Experience with the Houston-Lafayette T1 "really opened up the doors for using T1 in other locations and ultimately for taking it to network-wide application. We could point not only to the economic advantages of the T1 but the quality advantages," he says.

When Hoxworth was brought to Findlay as telecomm planning analyst, he began work on a network upgrade study. It favored a T1 private network. USX, parent of Marathon, uses the EPSCS (Enhanced Private Switched Communications Service) virtual network.

The savings--$37,600 a month--that T1s offered over EPSCS made the decision clear. But it didn't hurt that AT&T puts its T1 POP across the street from Marathon's Findlay office, in an Ohio Bell central office.

By choosing T1 over virtual networks, Marathon gave up the chance for company-wide seven-digit dialing. Now network users must follow two- or four-digit tandem dialing codes representing calling destinations, plus a four-digit extension number. Those tandem codes vary depending on where a user is located.

Usage of the Marathon network expanded much faster than expected. Hoxworth had projected 20% growth, but says the quality brought onto the network users who had been making off-network calls to company sites previously.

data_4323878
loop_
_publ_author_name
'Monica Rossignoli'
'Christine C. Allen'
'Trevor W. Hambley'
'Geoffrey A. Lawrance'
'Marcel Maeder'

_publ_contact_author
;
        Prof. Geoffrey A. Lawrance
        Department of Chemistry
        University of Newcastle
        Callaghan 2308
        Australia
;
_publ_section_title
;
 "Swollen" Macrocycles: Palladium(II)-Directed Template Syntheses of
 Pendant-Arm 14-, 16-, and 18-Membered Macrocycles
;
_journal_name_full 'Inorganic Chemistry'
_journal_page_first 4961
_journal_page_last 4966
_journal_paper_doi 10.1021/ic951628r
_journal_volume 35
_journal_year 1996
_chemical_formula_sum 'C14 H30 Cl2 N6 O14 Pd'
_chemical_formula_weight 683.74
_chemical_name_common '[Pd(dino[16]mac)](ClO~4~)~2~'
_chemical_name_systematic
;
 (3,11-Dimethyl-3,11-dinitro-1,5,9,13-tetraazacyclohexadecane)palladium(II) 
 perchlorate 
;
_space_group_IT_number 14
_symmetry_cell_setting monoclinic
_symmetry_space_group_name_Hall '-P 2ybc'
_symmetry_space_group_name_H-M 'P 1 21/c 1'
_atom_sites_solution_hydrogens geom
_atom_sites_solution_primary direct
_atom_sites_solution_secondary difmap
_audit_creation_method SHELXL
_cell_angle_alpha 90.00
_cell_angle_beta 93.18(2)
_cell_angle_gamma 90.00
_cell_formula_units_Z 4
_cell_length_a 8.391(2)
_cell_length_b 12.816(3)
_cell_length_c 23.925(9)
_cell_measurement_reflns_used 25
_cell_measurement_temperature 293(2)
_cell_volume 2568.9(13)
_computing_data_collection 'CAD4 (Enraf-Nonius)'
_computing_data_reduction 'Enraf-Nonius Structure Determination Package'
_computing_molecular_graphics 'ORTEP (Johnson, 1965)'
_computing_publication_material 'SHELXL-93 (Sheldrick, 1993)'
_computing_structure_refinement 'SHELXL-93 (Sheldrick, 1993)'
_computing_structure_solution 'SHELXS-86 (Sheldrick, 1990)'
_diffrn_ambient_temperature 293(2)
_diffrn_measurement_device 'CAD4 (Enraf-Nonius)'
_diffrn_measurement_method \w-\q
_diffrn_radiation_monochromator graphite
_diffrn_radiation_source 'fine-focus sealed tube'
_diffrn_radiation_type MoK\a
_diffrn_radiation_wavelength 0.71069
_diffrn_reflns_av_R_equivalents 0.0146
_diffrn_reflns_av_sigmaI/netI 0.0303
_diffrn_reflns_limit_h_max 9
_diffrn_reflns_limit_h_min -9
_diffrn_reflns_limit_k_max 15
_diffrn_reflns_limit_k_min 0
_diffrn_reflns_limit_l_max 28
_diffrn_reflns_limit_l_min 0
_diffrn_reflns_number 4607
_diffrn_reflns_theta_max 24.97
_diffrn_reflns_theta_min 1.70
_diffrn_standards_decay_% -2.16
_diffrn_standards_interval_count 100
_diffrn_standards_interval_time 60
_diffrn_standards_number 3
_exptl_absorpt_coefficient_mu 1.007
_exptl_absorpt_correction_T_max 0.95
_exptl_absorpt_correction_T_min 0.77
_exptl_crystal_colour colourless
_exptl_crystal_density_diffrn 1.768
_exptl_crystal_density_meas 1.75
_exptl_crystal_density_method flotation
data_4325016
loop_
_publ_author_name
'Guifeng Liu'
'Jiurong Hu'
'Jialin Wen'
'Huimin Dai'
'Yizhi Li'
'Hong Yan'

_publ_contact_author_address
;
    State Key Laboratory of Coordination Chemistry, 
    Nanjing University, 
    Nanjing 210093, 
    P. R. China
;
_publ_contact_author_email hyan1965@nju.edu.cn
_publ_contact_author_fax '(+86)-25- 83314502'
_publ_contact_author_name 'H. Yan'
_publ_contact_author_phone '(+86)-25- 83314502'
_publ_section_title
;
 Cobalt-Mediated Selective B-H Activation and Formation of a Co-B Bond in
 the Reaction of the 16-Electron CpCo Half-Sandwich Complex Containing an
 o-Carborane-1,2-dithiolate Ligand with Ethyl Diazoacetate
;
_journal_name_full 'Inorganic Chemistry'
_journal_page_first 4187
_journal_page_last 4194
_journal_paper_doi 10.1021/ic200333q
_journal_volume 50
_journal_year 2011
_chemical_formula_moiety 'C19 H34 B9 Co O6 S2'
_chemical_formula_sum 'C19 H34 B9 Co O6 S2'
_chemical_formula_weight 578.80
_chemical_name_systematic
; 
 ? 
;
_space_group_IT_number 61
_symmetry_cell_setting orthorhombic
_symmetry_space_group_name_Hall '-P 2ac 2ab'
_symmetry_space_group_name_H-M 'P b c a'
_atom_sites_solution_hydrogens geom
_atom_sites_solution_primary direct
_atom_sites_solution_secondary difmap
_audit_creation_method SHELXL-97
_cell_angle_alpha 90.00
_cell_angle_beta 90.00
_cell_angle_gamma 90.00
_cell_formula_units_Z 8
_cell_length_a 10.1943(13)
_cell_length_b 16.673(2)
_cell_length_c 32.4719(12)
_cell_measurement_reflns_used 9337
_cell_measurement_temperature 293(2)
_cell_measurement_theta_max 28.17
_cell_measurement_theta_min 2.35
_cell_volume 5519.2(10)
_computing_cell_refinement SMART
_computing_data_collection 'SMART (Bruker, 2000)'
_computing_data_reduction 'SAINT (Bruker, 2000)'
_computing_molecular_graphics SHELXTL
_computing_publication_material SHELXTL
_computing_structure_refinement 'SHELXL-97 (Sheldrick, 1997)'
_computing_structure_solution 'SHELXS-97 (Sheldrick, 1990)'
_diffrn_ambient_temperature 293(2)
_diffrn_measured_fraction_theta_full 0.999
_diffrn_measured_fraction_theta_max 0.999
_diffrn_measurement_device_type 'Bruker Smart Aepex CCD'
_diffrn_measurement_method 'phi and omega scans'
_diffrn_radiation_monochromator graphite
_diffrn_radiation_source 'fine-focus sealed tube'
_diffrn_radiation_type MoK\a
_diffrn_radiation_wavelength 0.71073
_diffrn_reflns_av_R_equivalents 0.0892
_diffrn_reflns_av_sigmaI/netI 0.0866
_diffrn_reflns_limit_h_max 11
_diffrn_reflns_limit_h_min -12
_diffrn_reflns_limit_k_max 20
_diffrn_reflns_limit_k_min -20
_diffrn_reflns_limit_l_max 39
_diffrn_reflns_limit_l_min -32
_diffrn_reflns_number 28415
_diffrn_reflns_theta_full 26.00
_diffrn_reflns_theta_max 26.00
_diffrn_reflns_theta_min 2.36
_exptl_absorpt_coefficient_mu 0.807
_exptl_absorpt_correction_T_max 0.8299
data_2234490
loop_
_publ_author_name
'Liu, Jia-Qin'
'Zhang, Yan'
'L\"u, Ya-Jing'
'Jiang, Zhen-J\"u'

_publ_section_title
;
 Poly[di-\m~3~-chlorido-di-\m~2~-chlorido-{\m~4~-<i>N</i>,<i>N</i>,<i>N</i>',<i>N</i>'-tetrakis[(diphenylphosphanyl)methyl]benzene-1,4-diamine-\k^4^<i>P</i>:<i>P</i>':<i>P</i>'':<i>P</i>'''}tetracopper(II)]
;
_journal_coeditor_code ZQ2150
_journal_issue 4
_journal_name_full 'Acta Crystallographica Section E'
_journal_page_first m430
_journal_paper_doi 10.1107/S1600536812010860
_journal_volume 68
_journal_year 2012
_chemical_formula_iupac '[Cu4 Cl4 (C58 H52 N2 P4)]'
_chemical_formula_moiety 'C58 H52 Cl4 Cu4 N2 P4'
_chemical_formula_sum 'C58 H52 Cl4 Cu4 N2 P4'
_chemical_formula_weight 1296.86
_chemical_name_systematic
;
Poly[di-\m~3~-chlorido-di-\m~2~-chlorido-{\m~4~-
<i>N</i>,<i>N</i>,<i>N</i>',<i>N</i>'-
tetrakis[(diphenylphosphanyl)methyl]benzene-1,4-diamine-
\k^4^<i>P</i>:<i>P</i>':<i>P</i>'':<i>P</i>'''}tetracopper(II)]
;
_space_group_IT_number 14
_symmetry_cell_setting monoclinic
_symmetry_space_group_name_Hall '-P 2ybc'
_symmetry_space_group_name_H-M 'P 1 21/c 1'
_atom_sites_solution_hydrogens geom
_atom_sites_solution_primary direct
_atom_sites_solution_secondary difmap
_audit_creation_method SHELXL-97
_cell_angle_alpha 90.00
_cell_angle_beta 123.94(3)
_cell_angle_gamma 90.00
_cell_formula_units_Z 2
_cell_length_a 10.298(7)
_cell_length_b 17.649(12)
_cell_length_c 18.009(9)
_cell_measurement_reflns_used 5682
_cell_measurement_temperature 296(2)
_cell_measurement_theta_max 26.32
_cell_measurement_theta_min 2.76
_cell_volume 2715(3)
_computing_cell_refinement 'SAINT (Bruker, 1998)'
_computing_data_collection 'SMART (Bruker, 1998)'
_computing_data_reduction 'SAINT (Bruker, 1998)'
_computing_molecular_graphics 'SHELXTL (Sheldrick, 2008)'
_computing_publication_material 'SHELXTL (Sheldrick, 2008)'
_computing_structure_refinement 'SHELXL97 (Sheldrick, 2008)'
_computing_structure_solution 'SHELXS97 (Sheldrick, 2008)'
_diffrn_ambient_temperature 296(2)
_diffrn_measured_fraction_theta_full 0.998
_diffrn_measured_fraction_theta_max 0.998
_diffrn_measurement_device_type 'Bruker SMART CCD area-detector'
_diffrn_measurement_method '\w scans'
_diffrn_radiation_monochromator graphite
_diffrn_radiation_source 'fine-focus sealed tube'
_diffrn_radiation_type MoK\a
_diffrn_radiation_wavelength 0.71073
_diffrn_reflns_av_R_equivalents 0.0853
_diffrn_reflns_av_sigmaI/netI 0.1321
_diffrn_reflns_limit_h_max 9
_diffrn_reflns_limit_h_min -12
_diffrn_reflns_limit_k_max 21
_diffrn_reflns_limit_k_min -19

"Now that we have a network they can hear on, most of these calls are made over the network. Unfortunately, the network has filled up to 100% capacity on each loop T1." Spur T1s are still operating at 50% or less.

Marathon's alternatives were adding another T1 between Houston and Findlay, or ADPCM (adaptive differential pulse code modulation) to compress the voice traffic and make more efficient use of the T1 capacity.

Freeing Bandwidth

Marathon is implementing ADPCM around the loop, preferring the one-time equipment charge to the continuing cost of another T1.

"ADPCM will free up bandwidth for some of our upcoming needs. We are in the process of adding locations to the network, which will ultimately increase traffic, and ADPCM will probably keep us going for some time."

Newbridge Networks ADPCM equipment is being installed. Throughout the company, Marathon uses Newbridge T1 gear, including the MainStreet 4602 network management system.

In addition, Marathon plans to add T1 links to incorporate newly merged Texas Oil and Gas offices into the network. Those changes will create a second loop that will ease strain on the rest of the network and provide redundant paths for traffic.

When there is trouble on the network, data traffic is automatically rerouted but voice traffic is not.
COPYRIGHT 1990 Nelson Publishing
No portion of this article can be reproduced without the express written permission from the copyright holder.
Copyright 1990 Gale, Cengage Learning. All rights reserved.

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Title Annotation:sixth of seven articles on T1 communications
Author:Tanzillo, Kevin
Publication:Communications News
Date:Oct 1, 1990
Previous Article:T1 backbone cures school growth pains.
Next Article:Voice and data via satellite.